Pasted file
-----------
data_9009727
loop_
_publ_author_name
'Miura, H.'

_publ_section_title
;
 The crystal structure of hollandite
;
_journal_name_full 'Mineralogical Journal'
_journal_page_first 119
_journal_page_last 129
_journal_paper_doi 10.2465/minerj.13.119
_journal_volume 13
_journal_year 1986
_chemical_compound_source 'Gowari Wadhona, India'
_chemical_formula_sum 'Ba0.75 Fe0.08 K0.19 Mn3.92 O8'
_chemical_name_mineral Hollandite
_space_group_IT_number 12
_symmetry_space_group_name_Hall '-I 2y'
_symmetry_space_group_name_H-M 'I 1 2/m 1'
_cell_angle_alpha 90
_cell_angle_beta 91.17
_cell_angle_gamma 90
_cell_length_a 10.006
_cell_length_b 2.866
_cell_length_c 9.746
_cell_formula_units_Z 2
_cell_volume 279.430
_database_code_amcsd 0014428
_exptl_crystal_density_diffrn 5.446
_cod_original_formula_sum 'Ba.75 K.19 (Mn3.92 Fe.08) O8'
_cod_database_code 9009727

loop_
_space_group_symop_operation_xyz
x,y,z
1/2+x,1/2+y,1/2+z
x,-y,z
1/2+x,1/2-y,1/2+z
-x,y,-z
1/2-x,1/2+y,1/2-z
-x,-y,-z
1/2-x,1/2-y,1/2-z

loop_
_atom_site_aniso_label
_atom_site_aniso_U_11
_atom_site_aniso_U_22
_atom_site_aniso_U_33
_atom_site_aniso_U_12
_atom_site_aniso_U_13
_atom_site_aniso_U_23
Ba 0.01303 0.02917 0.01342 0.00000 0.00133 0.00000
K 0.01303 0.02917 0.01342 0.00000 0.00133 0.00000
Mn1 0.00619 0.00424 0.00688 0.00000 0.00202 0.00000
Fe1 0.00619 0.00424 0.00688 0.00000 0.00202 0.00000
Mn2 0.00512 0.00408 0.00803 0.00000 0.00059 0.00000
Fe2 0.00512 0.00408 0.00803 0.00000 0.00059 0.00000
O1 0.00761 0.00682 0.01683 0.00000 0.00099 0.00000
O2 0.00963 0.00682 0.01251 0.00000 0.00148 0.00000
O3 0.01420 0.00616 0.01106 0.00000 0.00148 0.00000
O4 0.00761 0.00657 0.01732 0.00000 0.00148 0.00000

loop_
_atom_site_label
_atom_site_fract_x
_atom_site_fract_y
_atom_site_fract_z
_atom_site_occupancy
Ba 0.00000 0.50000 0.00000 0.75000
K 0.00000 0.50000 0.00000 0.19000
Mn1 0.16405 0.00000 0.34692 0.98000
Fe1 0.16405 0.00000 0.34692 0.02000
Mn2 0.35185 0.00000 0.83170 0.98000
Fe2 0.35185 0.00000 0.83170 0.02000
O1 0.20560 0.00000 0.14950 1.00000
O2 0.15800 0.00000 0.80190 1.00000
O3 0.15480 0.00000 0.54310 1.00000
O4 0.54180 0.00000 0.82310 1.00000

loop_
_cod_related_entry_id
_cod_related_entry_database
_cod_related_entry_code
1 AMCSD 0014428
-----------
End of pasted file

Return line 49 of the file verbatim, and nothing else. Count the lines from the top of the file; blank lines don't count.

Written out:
_atom_site_aniso_U_13